Drew (11:52):
So how many trips did you take to the Czech Republic before you said, Hey, I want to make this my home?

Pete (12:00):
I had come here quite a bit I would say from 2004 through to about the year that I moved over here in 2011. And I kind of got the lay of the land and I really like the history of Prague and there's a very unique beauty here that I think anybody's been to Prague, they would totally agree with it. <affirmative> in the winter, it's beautiful and the summer is beautiful and the fall is beautiful, the spring, everything is just fits the mood of this town. And if you get more and more comfortable with the situation, you explore the rural areas and the different regions of the Czech Republic of the nation. And for me, when I get a little homesick of from America, I go, Hey, you know what, I'm gonna go down to Shuma, which is the big national forest south of here, about two hours south of here, <affirmative>. And it looks like Virginia and Ohio. I mean it's absolutely beautiful and it really brings back that those feelings about the states and some of our beautiful parks we have back home. But yeah, I would suggest people coming here first before you start making ideas to move over some places. So it was good thing.

Drew (13:14):
Well I was gonna say those red rooftops are the first thing that really draw my eye. I think part of what got me the first time I went to the Czech Republic is that I have seen pictures of Western Europe my whole life almost ad naum you, you're just so used to seeing the type of architecture and just the whole feel of the place. And it really does have a completely different feel to it when you go to the Czech Republic.

Pete (13:44):
It does. Germany is neighbors here Austria's neighbors here, Poland's neighbors here. And those countries do feel very different when you cross the borders in their architecture. Of course, when you get close to the borders themselves you start feeling more of the German architecture you see, or the Austrian architecture near Vienna and maybe the Moravian city of Brunelle. But I think you probably really stands unique. And part of that is Prague was very lucky that only other than having really one or two bombing disasters here during World War ii, it was unscathed, which is very unique for World War II Europe. So what you see here is really a collection of different eras of architecture all living in coexisting with itself. And that's kind of your thing when you come to travel, you wanna get into that kind of history. <affirmative>, boy, you really have a playground here.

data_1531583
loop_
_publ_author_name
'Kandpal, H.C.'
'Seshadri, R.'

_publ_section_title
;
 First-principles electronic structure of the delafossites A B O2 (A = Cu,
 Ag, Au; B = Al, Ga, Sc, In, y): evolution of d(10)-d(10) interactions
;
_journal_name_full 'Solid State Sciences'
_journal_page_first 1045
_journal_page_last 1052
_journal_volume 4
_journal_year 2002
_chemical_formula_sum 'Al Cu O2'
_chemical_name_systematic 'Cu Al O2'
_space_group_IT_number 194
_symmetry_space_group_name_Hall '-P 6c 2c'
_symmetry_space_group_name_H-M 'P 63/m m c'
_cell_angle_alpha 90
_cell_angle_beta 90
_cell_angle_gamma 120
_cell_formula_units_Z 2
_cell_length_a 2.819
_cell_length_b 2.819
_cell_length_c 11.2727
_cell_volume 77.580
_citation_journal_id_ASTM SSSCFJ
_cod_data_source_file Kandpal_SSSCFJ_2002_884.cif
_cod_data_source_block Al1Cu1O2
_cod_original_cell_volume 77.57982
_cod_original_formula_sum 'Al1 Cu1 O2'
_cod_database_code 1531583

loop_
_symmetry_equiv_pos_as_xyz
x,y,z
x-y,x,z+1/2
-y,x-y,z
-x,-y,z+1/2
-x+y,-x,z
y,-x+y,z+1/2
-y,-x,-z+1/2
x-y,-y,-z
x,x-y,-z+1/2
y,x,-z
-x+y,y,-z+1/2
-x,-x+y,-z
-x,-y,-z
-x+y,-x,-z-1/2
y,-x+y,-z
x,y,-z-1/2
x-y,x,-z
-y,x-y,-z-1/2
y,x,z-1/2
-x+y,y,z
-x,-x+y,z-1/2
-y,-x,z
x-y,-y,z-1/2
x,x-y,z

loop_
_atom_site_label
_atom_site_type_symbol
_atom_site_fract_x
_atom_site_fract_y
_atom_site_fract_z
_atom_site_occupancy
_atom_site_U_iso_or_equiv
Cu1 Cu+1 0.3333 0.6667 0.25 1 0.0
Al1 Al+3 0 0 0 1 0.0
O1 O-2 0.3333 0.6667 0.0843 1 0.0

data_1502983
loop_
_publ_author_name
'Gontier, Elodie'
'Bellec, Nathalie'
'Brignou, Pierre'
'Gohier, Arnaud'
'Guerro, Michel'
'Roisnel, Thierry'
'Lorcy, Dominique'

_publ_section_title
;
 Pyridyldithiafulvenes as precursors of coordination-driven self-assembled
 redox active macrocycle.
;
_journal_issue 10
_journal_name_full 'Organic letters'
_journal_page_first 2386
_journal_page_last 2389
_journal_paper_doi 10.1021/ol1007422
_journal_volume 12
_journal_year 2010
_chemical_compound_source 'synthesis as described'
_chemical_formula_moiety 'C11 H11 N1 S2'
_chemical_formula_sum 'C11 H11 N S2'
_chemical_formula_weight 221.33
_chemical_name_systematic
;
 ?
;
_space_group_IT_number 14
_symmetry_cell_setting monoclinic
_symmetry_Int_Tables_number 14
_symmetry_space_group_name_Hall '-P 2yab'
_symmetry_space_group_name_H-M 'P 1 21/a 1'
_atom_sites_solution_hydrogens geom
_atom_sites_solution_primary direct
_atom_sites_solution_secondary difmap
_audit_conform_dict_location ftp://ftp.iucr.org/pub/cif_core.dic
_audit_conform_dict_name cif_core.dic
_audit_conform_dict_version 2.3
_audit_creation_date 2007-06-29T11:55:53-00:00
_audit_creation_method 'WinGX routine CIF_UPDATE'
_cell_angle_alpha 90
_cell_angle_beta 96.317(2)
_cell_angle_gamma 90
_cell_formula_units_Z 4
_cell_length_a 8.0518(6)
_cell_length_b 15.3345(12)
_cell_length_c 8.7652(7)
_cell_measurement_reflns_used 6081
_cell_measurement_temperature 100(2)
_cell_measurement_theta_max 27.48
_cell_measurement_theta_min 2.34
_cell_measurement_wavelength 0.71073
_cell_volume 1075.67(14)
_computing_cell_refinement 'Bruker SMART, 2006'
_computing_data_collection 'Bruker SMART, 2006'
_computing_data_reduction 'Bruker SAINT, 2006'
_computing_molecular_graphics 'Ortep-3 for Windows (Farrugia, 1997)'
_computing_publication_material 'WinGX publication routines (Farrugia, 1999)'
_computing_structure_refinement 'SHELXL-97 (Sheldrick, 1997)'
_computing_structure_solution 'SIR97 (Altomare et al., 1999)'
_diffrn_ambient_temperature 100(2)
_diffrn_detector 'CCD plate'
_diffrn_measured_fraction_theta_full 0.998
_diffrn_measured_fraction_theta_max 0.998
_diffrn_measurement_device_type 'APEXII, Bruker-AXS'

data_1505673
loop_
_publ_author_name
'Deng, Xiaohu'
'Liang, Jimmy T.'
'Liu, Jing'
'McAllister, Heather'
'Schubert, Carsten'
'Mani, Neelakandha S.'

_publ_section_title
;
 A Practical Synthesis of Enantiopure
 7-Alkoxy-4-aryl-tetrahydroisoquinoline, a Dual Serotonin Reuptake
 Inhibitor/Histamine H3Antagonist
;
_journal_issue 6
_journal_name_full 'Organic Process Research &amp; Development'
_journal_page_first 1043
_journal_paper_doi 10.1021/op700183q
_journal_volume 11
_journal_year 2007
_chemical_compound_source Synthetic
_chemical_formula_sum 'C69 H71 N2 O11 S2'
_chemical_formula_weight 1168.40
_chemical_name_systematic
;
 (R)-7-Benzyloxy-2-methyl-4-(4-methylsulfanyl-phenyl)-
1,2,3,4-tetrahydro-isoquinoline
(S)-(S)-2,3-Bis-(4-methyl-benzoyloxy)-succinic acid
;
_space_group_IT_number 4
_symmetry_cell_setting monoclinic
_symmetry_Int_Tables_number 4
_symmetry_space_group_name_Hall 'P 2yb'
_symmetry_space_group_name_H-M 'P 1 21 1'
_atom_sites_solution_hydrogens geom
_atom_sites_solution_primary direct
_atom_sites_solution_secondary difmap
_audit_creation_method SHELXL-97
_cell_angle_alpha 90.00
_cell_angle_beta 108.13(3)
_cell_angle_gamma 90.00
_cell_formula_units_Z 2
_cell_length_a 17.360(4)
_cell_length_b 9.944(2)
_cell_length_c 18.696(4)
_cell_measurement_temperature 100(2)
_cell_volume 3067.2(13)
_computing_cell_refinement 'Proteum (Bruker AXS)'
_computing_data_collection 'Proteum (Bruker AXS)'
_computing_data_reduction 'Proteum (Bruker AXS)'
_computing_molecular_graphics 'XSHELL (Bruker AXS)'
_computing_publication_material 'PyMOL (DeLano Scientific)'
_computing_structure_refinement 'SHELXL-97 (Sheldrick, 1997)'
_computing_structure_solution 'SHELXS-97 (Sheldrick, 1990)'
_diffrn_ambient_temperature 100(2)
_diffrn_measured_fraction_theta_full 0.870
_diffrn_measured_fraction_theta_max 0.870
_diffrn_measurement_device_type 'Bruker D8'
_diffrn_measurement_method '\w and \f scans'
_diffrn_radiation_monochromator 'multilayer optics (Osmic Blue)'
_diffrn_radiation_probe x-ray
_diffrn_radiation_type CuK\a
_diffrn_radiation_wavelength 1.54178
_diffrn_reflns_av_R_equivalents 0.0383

Drew (14:48):
Oh yeah, yeah. I just walking across the Charles Bridge and then seeing the architecture on the west side as you're walking down through I don't know what that main drag is through there, but I mean, you start smelling the smells and just getting into that whole mystique of the place.

Pete (15:13):
Christmas time is interesting because if you listen to that bohen podcast, every year we do a Christmas episode that's unique about Christmas and one of those things is the dish of fried carp. That is a tradition here and it's something that's interesting. You can walk downtown and on Christmas Eve and the whole place is just a wash with that fried fish smell, which is a really nice smell by the way. It's a nice smell but everyone's doing it <laugh> nice. So yeah, there's definitely some unique sort of touches that are uniquely Prague, uniquely check, and I don't think if you come here it is definitely gonna make an impact on you.

Drew (15:58):
So having some heritage myself, I mean that gives me kind of a connection and makes me want to go there. And the astronomical clock is actually in our family history. My dad did some research on it and found that he could never pinpoint whether our family member helped design the clock or if he was just somebody who helped build the city hall that the clock was in. But our names actually associated with the astronomical clock. So that was something I really wanted to see. And I've been to Prague twice and the first time I went it wasn't under construction. The second time I went, it was all covered up. So I was really happy that I saw it the first time. Is it still covered or have they finish working?